Clinton-appointed judge rules that pro-life license plates are “patently offensive”

New York pro-life license plate
New York pro-life license plate

Here’s an interesting story from The Daily Caller. (H/T Mary from Marin)

It says:

A new decision by the Second Circuit Court of Appeals holds that New York’s state government has the right to ban “Choose Life” license plates on the grounds that such a statement is “patently offensive.”

The dispute stems from a now-suspended program offered by New York’s Department of Motor Vehicles (DMV) which allowed private organizations to create custom license plates. If drivers purchased the plates, the purchasing price was split between the DMV and the non-profit.

The Children First Foundation (CFF), an organization promoting adoption as an alternative to abortion, submitted a design for a “Choose Life” license plate, which featured a drawing of two children’s faces in front of a yellow sun.

The proposed plate was rejected, with the DMV citing a policy that allows it to ban “patently offensive” plates in order to prevent incidents of road rage. The “patently offensive” category in U.S. speech is typically related to public obscenity laws, and allows for limitations on things like the public display of pornography or other materials that blatantly violate community standards.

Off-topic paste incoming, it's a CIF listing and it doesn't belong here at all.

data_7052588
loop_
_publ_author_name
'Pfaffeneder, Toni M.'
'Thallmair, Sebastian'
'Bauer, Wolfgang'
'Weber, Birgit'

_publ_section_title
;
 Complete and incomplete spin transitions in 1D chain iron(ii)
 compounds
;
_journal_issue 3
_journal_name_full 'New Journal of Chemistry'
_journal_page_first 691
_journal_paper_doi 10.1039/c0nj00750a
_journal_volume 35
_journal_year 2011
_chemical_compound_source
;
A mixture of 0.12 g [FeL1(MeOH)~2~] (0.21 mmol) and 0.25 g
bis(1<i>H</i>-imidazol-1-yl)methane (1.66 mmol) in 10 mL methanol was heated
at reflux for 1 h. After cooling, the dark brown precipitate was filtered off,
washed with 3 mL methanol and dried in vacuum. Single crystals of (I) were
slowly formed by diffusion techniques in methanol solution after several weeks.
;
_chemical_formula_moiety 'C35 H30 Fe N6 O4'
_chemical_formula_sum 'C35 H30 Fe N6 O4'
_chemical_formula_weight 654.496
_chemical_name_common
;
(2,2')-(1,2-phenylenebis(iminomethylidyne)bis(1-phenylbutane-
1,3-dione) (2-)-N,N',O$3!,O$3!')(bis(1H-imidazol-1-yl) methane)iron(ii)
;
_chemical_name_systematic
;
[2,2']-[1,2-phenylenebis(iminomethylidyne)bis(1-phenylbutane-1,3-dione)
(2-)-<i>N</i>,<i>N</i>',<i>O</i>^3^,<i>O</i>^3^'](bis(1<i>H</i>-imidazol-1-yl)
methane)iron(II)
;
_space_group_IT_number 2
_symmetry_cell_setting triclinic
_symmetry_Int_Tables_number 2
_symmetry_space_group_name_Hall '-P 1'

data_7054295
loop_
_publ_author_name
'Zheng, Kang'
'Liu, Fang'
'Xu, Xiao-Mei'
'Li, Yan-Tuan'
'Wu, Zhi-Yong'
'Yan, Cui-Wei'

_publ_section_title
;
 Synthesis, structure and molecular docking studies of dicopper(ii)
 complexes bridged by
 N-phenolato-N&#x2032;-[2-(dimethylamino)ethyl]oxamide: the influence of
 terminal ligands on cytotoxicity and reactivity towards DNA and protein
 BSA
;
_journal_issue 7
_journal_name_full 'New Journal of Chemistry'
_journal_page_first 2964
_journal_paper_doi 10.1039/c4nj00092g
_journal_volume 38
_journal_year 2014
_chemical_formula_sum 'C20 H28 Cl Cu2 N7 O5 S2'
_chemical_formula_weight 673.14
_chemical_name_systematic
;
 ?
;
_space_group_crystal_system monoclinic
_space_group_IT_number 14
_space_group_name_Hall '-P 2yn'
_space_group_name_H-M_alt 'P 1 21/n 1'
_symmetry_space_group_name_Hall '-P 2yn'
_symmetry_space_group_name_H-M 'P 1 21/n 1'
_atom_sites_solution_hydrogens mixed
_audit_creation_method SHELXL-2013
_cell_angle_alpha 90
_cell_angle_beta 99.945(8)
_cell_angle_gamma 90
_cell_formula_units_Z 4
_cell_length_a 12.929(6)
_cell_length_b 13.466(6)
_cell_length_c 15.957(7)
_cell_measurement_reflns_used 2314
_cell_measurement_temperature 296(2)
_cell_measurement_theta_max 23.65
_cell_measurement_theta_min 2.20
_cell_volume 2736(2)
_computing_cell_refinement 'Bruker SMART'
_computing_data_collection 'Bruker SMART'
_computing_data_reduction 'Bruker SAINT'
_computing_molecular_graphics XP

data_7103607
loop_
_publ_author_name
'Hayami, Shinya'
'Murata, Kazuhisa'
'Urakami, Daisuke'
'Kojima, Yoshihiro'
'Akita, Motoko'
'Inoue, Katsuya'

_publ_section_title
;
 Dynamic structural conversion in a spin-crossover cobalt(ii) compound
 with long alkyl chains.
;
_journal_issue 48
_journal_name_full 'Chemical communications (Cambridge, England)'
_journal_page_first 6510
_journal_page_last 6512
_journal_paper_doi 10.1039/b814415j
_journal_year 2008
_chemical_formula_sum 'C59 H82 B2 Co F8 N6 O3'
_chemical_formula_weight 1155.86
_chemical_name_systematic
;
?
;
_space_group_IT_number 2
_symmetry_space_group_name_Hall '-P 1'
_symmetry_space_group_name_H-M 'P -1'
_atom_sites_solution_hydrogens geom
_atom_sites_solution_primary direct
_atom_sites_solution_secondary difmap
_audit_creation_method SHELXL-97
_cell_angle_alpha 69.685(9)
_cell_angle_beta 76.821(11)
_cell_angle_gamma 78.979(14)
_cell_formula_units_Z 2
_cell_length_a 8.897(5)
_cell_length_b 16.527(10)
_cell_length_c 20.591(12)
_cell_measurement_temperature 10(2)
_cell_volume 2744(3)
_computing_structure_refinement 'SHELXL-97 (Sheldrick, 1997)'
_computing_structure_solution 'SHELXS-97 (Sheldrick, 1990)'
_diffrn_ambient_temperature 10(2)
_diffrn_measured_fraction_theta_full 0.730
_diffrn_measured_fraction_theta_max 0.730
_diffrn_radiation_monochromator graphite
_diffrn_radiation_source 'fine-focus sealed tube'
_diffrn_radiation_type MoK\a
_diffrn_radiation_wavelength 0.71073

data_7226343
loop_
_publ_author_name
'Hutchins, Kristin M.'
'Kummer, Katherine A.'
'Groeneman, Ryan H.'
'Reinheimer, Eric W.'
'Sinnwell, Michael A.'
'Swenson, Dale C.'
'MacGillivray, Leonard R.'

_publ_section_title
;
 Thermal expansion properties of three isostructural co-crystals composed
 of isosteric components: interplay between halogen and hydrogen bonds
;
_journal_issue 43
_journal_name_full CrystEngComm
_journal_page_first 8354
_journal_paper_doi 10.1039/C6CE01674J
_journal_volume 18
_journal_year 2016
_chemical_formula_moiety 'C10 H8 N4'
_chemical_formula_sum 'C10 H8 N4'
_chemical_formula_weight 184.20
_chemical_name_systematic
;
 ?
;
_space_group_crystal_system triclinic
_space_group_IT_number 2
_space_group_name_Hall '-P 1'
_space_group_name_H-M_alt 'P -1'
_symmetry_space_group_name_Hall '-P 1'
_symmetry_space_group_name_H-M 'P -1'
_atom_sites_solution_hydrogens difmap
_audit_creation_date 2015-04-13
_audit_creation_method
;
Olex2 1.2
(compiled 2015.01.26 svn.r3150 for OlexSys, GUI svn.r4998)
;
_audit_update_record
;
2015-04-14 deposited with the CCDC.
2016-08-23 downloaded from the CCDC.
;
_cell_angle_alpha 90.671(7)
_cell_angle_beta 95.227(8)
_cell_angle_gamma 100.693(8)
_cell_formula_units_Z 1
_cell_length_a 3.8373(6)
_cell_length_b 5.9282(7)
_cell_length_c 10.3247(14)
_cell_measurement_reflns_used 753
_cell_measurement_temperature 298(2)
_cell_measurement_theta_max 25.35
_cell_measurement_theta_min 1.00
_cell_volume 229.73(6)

Judge Rosemary Pooler, a Clinton appointee, agreed with New York’s position in her majority opinion. She took this view even though she also ruled that license plates are private speech subject to First Amendment protections. Despite these protections, however, she said that so many New Yorkers could find a plate advocating an anti-abortion position “patently offensive” that the DMV was justified in suppressing the speech.

I want to focus in on the life of the judge who made the decision.

I found her biography on Wikipedia. Look at how successful she was:

Rosemary Pooler was born in New York City. She earned a B.A. from Brooklyn College in 1959, an M.A. from the University of Connecticut, and a J.D. from the University of Michigan Law School.

Following graduation from law school, Pooler entered private law practice in Syracuse, New York. In 1972, she was appointed as Director of the Consumer Affairs Unit in the Syracuse Corporation Counsel’s Office, serving in that post for a year. From 1974 to 1975, she served on the Syracuse City Council. In 1975, she was appointed as Chairman of the New York State Consumer Protection Board, serving until 1980. The following year, she was appointed to the state Public Service Commission. In 1987, she served as a committee staff member for the New York State Assembly. Following a stint on the law faculty at Syracuse University College of Law, she served for a year as Vice President of Legal Affairs at the Atlantic States Legal Foundation.

In 1986, Rosemary Pooler decided to run for the United States House of Representatives. She challenged conservative Republican incumbent George C. Wortley, who was seeking a fourth term. She campaigned aggressively and came within less than 1,000 votes of winning.